Jonie James

Even with early weaning and reduced stocking rates, our pastures took a hit due to the drought.  
Drought is generally defined as a prolonged period of time during which precipitation is less than 75 percent of average. In our area we are approximately at 45 percent of normal precipitation.

Even with early weaning and reduced stocking rates, our pastures took a hit due to the drought.  
Drought is generally defined as a prolonged period of time during which precipitation is less than 75 percent of average. In our area we are approximately at 45 percent of normal precipitation.
It was well documented in the 1930s drought can cause a dramatic shift in plant species, changing the plant community in our native grasslands. The combination of drought and heavy grazing can cause severe reductions in forage production and plant vigor.
What can managers do to help manage drought?  Practices that increase plant cover and plant vigor help capture what rainfall we do receive. We want all the rain to enter the soil and not run off the field. We should manage our grass so its root systems become more extensive, which provides openings for water movement into the soil profile.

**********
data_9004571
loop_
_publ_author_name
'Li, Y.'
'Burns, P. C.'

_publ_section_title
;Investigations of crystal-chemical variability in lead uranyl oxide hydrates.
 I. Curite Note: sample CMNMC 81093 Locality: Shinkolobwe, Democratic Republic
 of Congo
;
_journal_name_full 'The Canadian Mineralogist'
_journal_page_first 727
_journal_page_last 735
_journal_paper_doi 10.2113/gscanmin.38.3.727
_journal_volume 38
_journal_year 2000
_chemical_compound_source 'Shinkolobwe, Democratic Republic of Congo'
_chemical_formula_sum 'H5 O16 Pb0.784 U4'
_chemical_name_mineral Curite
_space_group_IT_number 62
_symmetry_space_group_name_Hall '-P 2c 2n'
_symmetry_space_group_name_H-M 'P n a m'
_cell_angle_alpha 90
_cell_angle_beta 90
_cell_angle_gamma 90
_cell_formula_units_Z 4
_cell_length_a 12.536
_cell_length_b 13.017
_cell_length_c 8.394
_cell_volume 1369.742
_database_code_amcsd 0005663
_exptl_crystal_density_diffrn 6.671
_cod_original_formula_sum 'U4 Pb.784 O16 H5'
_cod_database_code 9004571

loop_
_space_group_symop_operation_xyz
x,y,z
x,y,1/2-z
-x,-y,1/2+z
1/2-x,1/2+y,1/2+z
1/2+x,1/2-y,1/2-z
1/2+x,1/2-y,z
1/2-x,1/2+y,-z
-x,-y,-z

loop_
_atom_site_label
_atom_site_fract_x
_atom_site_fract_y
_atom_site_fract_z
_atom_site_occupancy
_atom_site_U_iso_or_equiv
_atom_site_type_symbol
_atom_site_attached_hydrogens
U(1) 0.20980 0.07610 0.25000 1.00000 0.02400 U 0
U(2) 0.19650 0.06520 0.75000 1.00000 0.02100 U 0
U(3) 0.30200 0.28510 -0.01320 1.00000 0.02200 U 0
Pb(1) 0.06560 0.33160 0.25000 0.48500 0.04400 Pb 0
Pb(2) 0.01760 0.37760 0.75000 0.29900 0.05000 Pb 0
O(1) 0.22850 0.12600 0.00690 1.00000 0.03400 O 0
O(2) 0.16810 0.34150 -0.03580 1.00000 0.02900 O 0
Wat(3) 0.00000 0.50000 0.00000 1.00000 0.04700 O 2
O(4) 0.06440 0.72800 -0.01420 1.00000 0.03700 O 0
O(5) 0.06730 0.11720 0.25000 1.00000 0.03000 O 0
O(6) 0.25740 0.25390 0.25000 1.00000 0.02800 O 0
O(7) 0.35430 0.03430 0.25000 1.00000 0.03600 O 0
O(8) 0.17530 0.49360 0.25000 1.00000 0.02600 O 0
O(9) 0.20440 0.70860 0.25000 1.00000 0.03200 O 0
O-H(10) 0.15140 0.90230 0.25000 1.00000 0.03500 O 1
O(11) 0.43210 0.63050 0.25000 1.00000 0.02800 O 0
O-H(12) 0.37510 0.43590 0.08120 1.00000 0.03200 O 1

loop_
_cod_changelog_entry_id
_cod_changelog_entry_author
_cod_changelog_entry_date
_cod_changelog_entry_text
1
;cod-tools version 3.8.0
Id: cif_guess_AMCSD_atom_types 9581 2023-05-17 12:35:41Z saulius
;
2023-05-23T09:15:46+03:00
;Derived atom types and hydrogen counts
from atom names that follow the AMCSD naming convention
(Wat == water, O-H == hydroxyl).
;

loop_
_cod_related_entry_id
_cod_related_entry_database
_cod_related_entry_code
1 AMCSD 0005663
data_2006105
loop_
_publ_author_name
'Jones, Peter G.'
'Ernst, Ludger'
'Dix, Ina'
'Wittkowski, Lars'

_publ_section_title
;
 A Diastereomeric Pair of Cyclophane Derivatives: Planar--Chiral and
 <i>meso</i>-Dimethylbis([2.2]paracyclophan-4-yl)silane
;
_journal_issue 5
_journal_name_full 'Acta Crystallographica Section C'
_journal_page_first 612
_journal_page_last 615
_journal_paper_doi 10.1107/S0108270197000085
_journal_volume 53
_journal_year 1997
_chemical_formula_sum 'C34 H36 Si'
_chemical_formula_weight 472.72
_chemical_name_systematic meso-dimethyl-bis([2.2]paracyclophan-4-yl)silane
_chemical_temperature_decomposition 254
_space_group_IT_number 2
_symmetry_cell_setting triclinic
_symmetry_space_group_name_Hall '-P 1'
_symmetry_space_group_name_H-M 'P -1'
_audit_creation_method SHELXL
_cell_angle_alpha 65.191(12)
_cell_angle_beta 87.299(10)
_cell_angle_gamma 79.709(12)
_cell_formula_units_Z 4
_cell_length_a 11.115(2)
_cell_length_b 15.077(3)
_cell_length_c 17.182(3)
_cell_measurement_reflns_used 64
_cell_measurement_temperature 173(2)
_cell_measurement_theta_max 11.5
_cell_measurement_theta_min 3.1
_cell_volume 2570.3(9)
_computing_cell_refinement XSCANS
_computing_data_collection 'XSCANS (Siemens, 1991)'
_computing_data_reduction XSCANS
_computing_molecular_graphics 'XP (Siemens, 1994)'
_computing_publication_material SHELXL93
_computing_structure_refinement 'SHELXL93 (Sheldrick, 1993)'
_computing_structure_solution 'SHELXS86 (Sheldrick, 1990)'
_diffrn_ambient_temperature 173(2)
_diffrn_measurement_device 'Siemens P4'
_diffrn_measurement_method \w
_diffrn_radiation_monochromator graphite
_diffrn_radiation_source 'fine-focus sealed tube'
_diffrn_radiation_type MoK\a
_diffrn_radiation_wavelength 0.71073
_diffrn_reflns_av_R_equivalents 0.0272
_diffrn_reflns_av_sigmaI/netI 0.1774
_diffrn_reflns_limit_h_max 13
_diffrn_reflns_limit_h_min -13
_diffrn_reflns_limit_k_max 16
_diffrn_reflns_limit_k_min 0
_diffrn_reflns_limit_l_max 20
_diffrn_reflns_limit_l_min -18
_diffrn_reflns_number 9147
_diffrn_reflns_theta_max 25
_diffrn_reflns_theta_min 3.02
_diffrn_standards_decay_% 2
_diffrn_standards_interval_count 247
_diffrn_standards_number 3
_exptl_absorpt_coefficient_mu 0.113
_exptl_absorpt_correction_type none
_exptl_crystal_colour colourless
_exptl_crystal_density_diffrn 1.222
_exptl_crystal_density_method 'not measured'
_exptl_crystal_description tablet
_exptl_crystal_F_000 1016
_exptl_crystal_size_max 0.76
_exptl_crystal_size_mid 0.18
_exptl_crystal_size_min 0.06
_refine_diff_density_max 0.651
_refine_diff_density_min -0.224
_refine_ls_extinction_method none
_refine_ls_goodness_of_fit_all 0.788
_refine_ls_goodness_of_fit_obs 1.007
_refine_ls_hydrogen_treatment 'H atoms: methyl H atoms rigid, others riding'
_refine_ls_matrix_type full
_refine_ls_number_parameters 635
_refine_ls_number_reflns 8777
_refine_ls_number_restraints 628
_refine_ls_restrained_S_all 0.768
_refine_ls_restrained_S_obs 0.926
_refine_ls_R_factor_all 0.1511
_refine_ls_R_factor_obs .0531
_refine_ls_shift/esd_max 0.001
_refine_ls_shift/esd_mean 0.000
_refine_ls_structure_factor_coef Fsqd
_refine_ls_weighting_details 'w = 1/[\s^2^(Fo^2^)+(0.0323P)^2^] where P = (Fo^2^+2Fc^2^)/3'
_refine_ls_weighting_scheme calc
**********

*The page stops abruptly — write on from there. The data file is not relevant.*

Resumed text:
Plant litter and standing plants reduce evaporation losses from extreme soil surface temperatures and drying winds. Grasslands that have been well managed over the years will recover faster and have more forage production than those that have been overgrazed in the past.
We are forecasted to receive 75 percent of our normal rainfall next year. Who knows if they are right, but if they are, by definition we will be in a drought.  
Producers should evaluate their pastures now, pay attention to what rainfall we receive between now and green up and base their stocking rates accordingly. Remember, the healthier a plant community enters a drought and the more carefully a plant community is managed during a drought, the quicker and healthier a plant community will respond coming out of a drought.  


Jonie James is the Harvey County Extension agent, agriculture.